It’s something different. Bush and Obama both did things that challenged the rule of law, but there were ways in which they were limited. There were ways in which they found ways around legal limits, too, but I don’t think it’s fair to describe either of them as authoritarian. They didn’t claim the authority to operate in broad regard without respect to the rule of law, and the reason I’m being careful there is sometimes they did, but not comprehensively. The Trump administration is doing it in so many more areas. The use of military force is one, but it just goes across the board when it comes to dealing with the press, or dealing with dissent. It’s not an administration that seems to acknowledge the limits of the constitution in lots of areas. The kleptocracy concerns, Donald Trump made a statement at one point, just after the election, he said by definition the president can’t have conflicts of interests. Which reminded me of Nixon’s statement when he was interviewed by David Frost, when he said that when the president does something it’s not illegal. These are things that I don’t think have been seen before in American history. The closest comparison I can make is some of the things that Nixon did, Nixon did make a lot of claims like this, but the difference is that a lot of the things that Nixon did were secret, and when they came to light, it was a big controversy. Donald Trump does these things publicly, and I think his approach is ‘I’m going to do these things, is anyone going to stop me?’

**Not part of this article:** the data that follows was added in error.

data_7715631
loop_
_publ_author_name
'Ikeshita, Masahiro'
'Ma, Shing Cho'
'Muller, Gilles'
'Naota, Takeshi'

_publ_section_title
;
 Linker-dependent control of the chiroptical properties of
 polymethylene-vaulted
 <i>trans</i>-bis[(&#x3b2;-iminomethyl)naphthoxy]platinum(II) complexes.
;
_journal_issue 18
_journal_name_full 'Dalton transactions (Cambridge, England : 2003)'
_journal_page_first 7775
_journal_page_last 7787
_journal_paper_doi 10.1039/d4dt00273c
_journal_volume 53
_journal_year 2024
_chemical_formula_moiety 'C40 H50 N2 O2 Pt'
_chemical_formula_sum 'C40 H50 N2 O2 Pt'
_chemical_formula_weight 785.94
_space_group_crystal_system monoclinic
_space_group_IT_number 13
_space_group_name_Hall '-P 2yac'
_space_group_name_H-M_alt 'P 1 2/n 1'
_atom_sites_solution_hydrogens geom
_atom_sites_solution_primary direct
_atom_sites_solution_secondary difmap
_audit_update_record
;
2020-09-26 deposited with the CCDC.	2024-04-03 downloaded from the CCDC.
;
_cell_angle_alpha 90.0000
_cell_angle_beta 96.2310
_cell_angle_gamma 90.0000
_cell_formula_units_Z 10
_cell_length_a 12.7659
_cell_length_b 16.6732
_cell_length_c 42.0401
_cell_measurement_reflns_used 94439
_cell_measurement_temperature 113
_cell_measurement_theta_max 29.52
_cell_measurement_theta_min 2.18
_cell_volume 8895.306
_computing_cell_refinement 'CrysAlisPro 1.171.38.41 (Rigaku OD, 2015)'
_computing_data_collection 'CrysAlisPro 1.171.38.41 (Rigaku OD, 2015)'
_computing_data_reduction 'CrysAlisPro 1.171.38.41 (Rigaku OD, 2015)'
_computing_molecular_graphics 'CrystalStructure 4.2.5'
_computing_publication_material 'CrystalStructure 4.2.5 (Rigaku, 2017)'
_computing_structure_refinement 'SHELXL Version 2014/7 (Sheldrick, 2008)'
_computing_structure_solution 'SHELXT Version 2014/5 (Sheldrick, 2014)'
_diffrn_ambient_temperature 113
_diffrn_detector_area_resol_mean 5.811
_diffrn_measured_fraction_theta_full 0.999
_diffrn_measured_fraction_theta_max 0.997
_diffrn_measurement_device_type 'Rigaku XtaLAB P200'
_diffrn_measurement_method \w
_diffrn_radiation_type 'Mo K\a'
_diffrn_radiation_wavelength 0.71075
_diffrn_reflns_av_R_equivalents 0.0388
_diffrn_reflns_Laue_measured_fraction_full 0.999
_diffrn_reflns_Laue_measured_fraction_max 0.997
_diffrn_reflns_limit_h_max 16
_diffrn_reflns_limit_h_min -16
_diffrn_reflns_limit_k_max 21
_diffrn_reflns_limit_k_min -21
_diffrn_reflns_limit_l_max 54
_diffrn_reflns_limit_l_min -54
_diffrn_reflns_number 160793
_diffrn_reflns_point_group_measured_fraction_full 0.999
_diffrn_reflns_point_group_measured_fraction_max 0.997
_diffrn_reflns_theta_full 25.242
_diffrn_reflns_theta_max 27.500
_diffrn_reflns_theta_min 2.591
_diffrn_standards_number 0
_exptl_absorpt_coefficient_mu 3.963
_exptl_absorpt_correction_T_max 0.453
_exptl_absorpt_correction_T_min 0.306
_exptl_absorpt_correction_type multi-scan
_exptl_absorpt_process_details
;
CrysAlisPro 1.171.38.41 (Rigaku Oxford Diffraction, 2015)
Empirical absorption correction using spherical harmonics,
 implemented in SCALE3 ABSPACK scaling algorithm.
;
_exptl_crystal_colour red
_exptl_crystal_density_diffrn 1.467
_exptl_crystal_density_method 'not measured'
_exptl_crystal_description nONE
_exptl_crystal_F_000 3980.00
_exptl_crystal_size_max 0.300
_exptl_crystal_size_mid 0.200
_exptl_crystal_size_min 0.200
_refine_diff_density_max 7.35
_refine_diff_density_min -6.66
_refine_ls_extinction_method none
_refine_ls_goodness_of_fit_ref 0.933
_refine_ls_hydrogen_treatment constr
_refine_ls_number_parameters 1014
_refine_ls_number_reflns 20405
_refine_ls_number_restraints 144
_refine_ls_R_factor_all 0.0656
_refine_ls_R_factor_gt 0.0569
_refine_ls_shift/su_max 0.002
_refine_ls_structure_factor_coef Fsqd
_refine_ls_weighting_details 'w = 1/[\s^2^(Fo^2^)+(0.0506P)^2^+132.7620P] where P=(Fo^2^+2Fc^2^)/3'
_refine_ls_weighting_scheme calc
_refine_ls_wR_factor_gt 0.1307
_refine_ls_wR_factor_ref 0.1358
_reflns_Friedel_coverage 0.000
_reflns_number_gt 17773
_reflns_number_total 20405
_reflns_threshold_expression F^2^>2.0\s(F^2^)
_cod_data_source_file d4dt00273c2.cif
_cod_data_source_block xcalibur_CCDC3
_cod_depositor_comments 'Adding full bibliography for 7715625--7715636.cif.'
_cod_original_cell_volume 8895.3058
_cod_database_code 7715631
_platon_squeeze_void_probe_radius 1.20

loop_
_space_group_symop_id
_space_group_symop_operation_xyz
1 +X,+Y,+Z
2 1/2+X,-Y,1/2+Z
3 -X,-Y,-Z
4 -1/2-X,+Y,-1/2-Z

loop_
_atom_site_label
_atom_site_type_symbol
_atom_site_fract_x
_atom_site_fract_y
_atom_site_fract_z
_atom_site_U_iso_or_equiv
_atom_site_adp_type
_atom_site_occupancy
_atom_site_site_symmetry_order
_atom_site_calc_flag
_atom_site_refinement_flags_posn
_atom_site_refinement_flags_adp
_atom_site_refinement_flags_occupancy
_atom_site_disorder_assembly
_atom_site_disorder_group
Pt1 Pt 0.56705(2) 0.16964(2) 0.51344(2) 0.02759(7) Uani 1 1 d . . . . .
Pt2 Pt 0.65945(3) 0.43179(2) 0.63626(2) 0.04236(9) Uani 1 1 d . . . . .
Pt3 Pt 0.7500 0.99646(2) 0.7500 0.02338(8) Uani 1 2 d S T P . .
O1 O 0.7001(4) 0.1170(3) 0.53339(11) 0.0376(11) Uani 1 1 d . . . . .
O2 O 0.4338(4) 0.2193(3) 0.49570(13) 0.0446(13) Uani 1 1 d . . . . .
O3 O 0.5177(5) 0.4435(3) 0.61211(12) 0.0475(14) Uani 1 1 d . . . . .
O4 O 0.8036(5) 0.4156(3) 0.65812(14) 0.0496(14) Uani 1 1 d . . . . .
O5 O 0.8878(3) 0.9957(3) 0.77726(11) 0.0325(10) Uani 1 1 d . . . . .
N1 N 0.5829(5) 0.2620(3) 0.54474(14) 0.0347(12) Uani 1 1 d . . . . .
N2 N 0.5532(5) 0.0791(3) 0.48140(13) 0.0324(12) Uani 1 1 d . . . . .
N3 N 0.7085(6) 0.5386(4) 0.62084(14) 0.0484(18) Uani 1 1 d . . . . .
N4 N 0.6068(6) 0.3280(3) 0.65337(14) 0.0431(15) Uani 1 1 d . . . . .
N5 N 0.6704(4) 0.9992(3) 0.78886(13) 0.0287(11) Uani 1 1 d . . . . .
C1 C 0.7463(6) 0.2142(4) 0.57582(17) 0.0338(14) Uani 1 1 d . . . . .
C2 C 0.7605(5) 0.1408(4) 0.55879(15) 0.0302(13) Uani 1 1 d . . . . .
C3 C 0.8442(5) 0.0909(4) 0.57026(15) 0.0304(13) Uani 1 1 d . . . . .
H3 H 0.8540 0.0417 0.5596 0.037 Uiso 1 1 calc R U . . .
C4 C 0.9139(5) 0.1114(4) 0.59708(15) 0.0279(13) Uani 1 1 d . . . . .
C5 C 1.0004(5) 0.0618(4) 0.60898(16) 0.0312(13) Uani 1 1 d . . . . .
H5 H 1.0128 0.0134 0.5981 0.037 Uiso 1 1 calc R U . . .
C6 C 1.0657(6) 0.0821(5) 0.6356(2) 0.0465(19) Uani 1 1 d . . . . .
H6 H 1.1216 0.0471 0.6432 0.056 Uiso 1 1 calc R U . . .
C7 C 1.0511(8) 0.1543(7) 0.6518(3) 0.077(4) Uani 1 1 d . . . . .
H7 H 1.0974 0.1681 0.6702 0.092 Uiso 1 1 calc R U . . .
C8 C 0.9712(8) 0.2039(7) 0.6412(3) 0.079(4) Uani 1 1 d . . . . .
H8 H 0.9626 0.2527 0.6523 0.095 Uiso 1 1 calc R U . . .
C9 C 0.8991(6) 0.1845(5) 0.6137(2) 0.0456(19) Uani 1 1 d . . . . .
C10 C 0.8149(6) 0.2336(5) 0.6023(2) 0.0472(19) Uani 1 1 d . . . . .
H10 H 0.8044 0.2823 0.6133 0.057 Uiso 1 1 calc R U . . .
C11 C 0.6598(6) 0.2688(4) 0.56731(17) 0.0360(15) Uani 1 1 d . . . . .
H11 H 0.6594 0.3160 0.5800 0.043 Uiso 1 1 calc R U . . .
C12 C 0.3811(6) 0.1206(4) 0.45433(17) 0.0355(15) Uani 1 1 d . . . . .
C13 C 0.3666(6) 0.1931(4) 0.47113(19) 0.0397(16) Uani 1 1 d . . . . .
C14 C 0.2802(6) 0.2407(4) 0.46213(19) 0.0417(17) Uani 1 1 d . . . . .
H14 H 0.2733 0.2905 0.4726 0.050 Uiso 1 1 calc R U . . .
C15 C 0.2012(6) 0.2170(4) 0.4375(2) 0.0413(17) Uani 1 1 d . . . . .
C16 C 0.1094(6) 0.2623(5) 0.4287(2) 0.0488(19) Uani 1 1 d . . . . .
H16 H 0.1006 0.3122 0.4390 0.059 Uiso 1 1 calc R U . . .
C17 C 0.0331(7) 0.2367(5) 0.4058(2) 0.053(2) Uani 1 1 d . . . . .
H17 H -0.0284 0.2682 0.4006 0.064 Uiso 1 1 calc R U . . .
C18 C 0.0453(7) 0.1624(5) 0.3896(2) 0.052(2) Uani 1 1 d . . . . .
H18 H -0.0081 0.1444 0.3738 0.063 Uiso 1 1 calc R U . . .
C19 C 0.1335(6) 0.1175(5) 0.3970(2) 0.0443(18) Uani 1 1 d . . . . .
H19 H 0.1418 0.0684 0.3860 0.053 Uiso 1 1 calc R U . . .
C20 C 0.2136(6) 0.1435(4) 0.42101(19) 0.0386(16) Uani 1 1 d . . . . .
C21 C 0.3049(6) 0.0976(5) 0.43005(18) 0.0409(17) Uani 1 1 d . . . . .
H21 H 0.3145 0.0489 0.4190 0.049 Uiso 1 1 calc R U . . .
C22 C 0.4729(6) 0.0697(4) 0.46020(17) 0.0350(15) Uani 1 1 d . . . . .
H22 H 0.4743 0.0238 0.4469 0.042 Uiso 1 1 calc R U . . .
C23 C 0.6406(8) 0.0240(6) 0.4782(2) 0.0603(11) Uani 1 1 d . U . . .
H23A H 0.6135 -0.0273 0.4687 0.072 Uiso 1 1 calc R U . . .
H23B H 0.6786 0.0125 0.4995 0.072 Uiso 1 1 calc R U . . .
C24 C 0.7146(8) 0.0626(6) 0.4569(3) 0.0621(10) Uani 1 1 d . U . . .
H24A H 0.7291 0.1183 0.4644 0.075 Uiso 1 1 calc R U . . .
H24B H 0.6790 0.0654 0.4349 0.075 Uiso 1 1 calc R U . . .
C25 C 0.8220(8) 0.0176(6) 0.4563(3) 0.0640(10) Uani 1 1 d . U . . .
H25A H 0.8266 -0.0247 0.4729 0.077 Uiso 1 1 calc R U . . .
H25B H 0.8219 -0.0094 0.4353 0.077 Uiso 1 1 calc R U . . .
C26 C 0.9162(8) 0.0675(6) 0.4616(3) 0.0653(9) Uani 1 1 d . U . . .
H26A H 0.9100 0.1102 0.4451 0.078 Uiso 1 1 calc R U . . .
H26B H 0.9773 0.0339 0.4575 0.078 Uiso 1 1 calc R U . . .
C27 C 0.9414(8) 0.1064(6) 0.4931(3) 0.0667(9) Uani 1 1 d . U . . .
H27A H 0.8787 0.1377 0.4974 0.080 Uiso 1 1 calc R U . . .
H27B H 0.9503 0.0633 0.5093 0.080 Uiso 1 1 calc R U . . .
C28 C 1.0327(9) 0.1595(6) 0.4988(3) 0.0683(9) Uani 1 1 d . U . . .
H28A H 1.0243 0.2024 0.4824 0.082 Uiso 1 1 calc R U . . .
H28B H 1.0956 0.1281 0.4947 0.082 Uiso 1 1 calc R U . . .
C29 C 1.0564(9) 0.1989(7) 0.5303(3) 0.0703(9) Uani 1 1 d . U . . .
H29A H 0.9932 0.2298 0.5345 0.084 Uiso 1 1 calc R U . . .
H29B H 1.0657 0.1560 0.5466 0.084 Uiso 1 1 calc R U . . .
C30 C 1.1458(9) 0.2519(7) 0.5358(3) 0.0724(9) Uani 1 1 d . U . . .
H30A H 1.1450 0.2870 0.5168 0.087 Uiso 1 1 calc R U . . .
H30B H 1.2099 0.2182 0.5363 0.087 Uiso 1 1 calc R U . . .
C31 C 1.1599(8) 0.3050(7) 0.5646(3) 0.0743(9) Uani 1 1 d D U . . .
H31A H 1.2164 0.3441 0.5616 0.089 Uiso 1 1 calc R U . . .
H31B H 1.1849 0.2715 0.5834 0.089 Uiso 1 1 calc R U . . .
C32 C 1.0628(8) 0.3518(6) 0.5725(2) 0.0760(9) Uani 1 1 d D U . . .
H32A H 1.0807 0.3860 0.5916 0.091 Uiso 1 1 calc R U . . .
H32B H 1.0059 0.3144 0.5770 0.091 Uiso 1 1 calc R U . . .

Jack Goldsmith, who is a law professor and served in the Bush administration, thinks that so far checks and balances are working. And you can point to some examples. The courts did reject the travel ban, Congress did pass a law requiring the president to impose sanctions on Russia, although it’s not clear he’s followed it yet. My own view is that I’m concerned about it, but it’s too early to tell.

One thing that interests me about history is that it’s contingent. You don’t know at the time which way it’s going to go. In retrospect, you read about the Civil War or World War II and think ‘of course it went this way, this is how it had to happen: slavery couldn’t continue, Hitler couldn’t win.’ But you don’t know that at the time, and living through what’s happening now, Trump isn’t Hitler, but there is a real threat to constitutional democracy and it’s just not clear which way it’s going to go. I find that very personally difficult day to day, trying to grapple with that, but one thing that heartens me is that this isn’t a partisan issue, it shouldn’t be, and there are lots of Republicans who recognize this including most recently, Senator Corker who made some really extraordinary statements earlier this week. At first I thought he was joking, but I think he meant it literally when he referred to the White House as an adult day care center, and I think he was saying there is someone watching the president, and he said he’s worried the president might take the country to World War III. My point is, to see a Republican in the senate saying that gives me hope that there could be effective limits on power, but it remains to be seen. We can’t know for sure.